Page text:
Knowing how to skillfully bounce back when things don’t go as planned should always be part of your leadership strategy. But there’s a difference between failure and a lack of trying, or what’s more commonly known in the business world as failed execution.
With all of the dynamics that exist within teams, failed execution can take seemingly countless forms. Eliminating these snags requires reevaluating our leadership tactics and being more aware of what our people want and need to perform their best.
How do we encourage all of the moving cogs to synchronize, execute fully, and optimize the true potential of the team? Find out as we explore a leadership approach that hinges on a motivator we can all get behind: a promise.
Promises and Personal Accountability
Merriam-Webster defines making a promise as the act of“assur[ing] someone that one will definitely do, give, or arrange something; undertake or declare that something will happen.”
Promises revolve around accountability, and if you think about it, there’s a small promise either to ourselves or to others attached to every action we do at work. Having our own commitments keeps us personally linked to our motivation so we can effectively move a project forward. It ensures that our slice of responsibility is held up and that we improve next time when we drop the ball.
Promise-Based Leadership and Productivity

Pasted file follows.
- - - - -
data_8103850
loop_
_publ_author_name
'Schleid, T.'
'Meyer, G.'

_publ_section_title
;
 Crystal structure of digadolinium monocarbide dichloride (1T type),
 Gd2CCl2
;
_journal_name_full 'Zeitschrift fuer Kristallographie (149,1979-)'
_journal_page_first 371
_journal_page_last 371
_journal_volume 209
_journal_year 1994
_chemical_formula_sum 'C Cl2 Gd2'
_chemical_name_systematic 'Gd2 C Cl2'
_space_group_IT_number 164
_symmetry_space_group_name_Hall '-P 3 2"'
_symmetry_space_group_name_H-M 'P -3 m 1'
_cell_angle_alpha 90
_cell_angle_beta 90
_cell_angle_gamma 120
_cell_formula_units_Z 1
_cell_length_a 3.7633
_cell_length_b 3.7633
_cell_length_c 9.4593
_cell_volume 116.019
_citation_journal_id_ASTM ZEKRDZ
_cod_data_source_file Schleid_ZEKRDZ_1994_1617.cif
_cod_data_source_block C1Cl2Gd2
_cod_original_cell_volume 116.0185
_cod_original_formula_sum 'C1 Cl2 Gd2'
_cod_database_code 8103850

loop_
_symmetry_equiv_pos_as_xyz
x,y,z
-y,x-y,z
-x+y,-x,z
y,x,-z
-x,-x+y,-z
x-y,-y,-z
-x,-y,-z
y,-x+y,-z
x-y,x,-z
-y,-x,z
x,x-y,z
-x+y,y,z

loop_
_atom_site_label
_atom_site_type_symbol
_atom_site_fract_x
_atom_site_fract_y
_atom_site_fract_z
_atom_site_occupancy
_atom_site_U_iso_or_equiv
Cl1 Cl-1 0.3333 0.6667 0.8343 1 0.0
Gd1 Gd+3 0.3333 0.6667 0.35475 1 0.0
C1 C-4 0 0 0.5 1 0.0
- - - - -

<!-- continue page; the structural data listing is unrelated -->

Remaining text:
If you’re feeling stuck with your teams’ progress, getting back to promise-based leadership can reunite contributors with a source of energy and creativity. When each person is responsible for a promise, they’re more likely to feel a sense of purpose and urgency, two essential factors for taking initiative.
Establishing a series of promises has the power to bring team members closer, connecting one contributor to another. When a process requires one person to complete a task by a certain time so it can move to the next step and the next person, there’s more meaning and motivation attached to holding up your end of the bargain. Knowing that other people will be effected as a result of how you treat the promise encourages follow through.
Promises Create Structures for Success
In our work with teams that are confronting challenges, we teach two ways to move work forward. The first way is to make a promise to yourself, a personal oath that you’ll do XYZ by a set date.
The other way work gets done is to make a request of someone else to make a promise—for example, “Will you get me that report by Friday? When will you call him? When will you have the location set for that event?” Calling forth a promise from another person allows others to know and commit to a piece of the project.
With promises in play, employees are more engaged in their work, feel more connected to the project and team, and are more likely to follow through. When a chain of promises initiates, the result is what we’re all looking for: well-executed success.
Offsites Are Where Promises Take Shape
If you have a team that feels like its spinning its wheels, implementing promise-based leadership can help you reach a new level of team performance. Offsite facilitations are a great vehicle for evaluating a team’s current standing in order to move past obstacles, bring everybody onto the same page, and apply a promised-based process.
Download our free eBook The Executive’s Guide to Offsite Facilitations for all of the promises you need to make to create an offsite that puts your team back on the road to success!